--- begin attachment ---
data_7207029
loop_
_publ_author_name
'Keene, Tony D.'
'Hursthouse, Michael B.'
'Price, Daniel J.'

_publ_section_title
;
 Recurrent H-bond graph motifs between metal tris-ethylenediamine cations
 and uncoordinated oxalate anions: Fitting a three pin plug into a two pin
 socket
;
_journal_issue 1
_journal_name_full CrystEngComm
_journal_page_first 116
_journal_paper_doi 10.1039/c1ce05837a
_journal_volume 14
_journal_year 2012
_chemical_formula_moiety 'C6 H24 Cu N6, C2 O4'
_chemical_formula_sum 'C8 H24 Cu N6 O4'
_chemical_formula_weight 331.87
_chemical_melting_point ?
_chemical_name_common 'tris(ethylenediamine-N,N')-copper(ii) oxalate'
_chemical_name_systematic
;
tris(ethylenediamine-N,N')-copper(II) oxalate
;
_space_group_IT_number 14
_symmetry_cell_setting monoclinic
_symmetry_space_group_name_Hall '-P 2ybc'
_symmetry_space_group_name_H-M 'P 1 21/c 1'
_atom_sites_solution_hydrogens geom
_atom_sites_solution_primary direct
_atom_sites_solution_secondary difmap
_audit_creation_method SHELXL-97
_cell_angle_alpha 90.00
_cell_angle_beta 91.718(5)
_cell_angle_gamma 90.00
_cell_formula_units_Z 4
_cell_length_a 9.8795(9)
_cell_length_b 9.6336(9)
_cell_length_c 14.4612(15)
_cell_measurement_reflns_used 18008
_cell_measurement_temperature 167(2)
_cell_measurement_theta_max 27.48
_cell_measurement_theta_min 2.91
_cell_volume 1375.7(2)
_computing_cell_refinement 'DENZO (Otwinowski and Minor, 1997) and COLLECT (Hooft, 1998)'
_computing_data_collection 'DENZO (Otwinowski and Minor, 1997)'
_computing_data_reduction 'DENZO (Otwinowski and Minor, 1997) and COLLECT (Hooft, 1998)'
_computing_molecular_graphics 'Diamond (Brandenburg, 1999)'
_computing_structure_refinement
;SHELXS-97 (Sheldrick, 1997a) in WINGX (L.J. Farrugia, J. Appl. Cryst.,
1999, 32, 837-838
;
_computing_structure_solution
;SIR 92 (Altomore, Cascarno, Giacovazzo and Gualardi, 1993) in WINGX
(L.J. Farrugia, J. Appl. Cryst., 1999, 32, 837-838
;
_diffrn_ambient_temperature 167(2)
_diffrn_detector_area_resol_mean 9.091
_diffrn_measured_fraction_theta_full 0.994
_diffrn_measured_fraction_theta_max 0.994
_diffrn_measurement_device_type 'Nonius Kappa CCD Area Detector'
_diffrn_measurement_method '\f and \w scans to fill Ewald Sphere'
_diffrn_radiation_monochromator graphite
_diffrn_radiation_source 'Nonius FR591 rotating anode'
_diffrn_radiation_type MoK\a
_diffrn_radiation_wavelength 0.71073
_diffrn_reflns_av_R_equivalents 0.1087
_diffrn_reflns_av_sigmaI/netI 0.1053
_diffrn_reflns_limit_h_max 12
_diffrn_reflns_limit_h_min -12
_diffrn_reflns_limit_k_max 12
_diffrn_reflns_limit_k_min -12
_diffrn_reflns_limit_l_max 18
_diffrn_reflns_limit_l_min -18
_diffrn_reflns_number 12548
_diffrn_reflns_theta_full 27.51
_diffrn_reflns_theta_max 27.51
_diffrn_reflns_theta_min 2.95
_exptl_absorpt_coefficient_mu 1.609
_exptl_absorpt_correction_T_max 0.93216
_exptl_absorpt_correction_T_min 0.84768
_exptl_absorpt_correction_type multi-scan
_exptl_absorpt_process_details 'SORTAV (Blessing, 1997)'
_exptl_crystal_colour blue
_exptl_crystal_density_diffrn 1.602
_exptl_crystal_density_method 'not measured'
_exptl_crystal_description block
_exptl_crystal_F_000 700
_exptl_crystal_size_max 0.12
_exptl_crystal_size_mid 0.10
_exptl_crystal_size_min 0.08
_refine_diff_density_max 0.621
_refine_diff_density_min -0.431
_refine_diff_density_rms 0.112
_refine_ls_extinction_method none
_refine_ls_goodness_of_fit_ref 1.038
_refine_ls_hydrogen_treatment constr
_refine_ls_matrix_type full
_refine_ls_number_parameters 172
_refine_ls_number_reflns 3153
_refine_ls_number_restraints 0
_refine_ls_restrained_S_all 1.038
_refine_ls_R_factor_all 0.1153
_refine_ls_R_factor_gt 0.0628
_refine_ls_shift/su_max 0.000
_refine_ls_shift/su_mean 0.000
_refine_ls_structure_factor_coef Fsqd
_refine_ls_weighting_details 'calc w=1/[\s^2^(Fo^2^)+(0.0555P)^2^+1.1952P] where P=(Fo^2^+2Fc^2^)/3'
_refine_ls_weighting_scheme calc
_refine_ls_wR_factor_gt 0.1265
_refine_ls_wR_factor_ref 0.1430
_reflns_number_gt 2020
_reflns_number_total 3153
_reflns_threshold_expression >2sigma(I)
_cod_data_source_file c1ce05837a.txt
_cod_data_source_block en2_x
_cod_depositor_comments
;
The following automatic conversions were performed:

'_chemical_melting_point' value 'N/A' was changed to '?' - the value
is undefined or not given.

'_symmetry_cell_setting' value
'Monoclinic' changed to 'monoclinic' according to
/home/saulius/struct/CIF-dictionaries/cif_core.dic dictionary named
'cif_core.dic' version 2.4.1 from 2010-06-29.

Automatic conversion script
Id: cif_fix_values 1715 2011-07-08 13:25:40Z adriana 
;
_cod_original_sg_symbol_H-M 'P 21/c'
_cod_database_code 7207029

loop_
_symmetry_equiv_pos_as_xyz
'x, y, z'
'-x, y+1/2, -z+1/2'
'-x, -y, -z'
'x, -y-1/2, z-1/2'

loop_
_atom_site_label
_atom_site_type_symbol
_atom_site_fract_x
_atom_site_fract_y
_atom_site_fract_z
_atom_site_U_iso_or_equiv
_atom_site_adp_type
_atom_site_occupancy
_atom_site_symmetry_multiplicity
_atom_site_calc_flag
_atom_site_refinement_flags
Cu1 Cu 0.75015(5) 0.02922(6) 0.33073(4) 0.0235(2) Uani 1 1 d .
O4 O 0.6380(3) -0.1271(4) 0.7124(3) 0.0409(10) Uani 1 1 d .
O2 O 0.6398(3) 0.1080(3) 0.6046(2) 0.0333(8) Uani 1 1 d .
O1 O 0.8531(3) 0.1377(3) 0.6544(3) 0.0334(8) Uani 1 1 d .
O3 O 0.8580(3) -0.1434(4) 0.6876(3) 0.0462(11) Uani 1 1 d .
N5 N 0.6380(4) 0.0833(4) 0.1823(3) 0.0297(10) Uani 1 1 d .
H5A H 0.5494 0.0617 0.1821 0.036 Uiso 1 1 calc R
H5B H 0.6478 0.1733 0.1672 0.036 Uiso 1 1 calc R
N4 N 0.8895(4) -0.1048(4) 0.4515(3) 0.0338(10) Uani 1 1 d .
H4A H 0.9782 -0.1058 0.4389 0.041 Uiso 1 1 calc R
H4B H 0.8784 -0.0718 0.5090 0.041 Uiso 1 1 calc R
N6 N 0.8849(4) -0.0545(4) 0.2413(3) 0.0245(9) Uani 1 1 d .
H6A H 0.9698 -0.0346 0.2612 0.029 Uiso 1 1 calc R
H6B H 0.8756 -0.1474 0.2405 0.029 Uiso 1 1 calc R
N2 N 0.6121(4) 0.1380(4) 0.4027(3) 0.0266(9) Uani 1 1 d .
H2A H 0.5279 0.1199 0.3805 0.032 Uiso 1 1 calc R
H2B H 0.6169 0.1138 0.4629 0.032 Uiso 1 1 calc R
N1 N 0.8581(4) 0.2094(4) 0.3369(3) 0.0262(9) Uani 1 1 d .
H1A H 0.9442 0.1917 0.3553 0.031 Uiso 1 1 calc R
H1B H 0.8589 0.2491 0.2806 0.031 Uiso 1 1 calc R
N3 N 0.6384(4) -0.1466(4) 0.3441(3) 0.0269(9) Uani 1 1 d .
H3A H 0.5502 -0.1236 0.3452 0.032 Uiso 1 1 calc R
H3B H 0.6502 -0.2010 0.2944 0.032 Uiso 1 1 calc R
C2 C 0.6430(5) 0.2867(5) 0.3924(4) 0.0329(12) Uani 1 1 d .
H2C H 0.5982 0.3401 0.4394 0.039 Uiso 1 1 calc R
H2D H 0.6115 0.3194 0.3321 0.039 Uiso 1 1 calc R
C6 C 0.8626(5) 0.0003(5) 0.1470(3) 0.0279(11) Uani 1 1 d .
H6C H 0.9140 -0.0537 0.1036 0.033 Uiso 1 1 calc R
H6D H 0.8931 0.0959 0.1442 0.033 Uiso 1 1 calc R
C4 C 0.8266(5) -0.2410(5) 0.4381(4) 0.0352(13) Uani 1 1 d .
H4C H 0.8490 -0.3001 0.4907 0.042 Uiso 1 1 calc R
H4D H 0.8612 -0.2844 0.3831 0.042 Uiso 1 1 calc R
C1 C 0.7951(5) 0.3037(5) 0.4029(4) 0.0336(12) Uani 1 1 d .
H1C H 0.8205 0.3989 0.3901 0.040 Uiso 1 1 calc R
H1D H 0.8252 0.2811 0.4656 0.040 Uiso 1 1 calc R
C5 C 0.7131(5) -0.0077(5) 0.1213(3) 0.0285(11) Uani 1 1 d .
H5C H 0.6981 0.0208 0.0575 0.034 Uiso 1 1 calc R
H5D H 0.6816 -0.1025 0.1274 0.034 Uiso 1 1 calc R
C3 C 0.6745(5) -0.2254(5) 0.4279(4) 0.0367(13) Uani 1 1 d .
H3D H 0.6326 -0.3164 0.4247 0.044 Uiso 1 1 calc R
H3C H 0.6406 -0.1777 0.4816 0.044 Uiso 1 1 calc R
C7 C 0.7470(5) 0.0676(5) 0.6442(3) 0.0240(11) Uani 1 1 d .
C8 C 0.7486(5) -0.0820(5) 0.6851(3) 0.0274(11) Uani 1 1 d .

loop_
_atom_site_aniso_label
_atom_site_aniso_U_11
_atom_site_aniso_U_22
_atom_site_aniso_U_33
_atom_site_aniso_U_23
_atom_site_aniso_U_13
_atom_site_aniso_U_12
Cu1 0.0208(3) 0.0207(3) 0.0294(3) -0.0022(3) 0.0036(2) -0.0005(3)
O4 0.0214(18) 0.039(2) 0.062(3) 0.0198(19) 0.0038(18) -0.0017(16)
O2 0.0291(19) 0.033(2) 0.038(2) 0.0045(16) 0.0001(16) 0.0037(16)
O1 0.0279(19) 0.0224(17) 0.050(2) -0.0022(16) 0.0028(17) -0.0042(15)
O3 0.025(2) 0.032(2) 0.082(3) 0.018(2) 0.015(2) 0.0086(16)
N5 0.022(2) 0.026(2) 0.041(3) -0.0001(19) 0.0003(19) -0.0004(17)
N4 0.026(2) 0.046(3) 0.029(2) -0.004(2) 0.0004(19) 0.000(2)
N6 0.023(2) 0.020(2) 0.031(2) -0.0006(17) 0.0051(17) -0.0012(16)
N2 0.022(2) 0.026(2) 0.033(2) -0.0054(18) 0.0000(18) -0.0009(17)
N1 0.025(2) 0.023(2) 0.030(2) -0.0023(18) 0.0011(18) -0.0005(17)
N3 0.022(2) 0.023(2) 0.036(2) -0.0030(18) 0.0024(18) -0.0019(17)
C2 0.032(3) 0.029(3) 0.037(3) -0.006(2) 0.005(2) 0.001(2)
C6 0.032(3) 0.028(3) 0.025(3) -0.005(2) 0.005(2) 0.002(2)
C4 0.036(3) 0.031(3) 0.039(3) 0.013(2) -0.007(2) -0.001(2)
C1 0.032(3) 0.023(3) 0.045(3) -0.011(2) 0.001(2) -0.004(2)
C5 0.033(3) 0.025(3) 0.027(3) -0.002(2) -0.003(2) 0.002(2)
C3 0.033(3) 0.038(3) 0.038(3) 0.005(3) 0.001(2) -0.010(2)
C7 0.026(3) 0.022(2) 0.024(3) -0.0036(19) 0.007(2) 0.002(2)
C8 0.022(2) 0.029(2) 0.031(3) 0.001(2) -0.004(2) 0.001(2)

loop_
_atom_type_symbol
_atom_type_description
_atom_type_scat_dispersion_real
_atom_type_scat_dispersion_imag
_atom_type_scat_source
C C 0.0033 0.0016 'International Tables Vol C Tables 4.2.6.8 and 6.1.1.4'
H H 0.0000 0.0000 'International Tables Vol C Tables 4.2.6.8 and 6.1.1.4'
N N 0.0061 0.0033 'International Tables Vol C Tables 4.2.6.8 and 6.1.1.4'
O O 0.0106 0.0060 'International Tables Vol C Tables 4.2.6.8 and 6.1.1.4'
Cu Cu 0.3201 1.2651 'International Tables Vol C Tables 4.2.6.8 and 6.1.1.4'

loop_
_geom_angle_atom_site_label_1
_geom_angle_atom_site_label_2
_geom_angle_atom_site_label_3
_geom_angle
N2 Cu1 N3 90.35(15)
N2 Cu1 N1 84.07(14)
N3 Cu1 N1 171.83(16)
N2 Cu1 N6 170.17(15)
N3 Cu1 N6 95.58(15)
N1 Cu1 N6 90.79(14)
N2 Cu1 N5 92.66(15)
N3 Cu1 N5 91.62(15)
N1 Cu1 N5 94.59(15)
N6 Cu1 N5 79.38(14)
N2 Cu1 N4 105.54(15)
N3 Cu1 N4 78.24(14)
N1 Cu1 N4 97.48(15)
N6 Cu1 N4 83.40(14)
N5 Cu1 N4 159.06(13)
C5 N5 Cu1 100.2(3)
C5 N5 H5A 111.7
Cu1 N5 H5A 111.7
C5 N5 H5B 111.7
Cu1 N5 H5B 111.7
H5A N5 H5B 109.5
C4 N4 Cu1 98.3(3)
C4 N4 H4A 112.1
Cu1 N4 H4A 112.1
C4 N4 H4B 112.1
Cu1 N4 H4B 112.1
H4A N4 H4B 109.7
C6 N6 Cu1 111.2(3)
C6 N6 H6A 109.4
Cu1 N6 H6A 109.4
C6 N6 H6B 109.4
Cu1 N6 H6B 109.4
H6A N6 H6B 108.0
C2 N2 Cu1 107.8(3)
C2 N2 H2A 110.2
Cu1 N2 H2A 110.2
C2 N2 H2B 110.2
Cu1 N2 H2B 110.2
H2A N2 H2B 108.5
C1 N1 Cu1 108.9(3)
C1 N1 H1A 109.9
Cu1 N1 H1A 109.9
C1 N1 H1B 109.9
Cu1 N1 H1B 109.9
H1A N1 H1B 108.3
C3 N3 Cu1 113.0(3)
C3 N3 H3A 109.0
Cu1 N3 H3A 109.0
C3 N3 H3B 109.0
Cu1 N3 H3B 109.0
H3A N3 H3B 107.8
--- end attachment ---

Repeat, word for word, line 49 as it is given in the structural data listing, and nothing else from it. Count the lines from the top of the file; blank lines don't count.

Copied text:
_computing_data_collection 'DENZO (Otwinowski and Minor, 1997)'